THIS ARTICLE IS MORE THAN FIVE YEARS OLD
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A new assessment offers a broad measure of ‘flexible thinking’ in children and teenagers with autism1. Flexible thinking encompasses the ability to switch tasks or strategies, and see situations in a new way.
Learning more advanced skills may require unlearning old approaches. For example, children may first learn to tie their shoelaces using the ‘bunny ears’ method (making a loop out of each lace) and later master the faster technique of wrapping one lace around a loop made with the other.
Inflexible or rigid thinking — which is common among people with autism— can make this shift harder.
Available tests of flexible thinking, or ‘cognitive flexibility,’ tend to focus on a single aspect, such as a child’s response to interruptions or insistence on sticking to a routine. This narrow focus means researchers can’t relate flexible thinking to other cognitive and behavioral characteristics, such as social engagement.
The new scale provides a more complete picture of flexible thinking by measuring it across several categories of behavior, preferences and thought patterns.
Caregivers of children with autism rank each of 27 phrases on a scale from 0 to 3, based on how often, or to what degree, a child shows that trait. The phrases include “rigid about rules,” “repeatedly talks about, writes or draws the same subjects,” and “likes to know everything about a topic.”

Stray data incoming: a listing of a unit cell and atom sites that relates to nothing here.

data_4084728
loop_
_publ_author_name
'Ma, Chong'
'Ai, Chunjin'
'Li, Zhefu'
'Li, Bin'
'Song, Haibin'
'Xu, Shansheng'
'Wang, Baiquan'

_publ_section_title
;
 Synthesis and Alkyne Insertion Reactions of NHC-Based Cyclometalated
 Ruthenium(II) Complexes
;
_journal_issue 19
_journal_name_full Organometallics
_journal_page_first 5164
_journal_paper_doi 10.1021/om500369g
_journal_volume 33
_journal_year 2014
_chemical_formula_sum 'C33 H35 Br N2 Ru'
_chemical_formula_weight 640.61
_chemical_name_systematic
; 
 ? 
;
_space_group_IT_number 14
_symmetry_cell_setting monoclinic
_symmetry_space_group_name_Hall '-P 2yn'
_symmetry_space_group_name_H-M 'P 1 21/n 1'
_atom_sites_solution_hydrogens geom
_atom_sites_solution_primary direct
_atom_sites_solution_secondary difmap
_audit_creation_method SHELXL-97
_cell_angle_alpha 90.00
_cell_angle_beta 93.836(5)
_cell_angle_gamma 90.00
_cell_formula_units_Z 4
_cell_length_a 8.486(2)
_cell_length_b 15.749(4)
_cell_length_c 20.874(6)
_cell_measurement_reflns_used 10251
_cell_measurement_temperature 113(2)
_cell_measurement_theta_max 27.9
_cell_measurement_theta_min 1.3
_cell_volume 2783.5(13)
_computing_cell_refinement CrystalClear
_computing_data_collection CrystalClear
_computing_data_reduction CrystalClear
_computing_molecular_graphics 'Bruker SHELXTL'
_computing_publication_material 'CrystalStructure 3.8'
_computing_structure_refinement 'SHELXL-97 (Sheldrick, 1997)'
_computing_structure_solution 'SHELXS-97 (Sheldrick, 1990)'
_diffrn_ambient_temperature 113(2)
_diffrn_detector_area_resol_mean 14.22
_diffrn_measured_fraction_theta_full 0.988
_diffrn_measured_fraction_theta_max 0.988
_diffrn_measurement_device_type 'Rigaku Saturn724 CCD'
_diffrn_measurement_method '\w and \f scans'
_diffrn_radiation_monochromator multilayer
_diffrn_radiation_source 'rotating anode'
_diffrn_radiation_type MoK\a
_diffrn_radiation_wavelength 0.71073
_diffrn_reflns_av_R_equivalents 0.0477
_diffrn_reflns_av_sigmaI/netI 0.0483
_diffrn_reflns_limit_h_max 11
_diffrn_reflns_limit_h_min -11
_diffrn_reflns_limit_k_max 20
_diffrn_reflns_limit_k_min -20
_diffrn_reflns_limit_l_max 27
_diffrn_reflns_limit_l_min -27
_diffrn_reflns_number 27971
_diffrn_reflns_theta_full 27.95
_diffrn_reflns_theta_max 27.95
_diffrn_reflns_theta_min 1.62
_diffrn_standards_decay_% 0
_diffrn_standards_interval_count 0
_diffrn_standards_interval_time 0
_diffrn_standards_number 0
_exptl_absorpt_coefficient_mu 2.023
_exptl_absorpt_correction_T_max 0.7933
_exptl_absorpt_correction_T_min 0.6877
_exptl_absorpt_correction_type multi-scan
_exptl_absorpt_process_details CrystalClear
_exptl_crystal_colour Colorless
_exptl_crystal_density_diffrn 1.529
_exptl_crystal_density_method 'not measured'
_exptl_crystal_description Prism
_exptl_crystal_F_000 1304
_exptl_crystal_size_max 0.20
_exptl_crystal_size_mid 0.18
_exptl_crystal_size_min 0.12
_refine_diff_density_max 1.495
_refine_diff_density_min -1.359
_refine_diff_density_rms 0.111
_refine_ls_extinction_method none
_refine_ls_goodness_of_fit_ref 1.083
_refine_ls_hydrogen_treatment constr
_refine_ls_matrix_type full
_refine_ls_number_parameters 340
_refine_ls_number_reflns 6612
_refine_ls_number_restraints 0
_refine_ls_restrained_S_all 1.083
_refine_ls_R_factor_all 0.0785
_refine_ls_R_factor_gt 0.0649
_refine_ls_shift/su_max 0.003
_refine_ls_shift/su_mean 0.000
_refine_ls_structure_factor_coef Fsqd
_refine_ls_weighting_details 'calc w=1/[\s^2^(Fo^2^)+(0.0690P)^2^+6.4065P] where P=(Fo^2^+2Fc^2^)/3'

The sum of the responses yields a total flexibility score. (Test givers reverse-score items such as “thinks outside of the box.”)
To develop the new scale, the researchers gave a 50-item questionnaire to the parents of 221 children with autism and 57 children without the condition, all between 6 and 17 years old.
Clinicians verified autism diagnoses using the fourth edition of the “Diagnostic and Statistical Manual of Mental Disorders.” The children — or in some cases, their parents — also completed six other tests, including those that assess intelligence, verbal fluency and interests.
Statistical analysis of the responses to the questionnaire homed in on 27 items that are most useful in distinguishing between children with autism and typical children. The responses from the additional testing helped the researchers understand how the flexibility scores relate to other mental and behavioral skills.
The items fall into five categories: ‘routines and rituals,’ ‘transitions/change,’ ‘special interests,’ ‘social flexibility’ and ‘generativity,’ the ability to generate new ideas or responses. The ‘social flexibility’ items may reveal how behavioral rigidity affects social skills, the researchers wrote 19 May in the Journal of Autism and Developmental Disorders.
The assessment could allow clinicians to track changes in flexible thinking over time or in response to therapy. It may also eventually help scientists understand how cognitive flexibility relates to other mental abilities, varies by condition or contributes to different ways of thinking.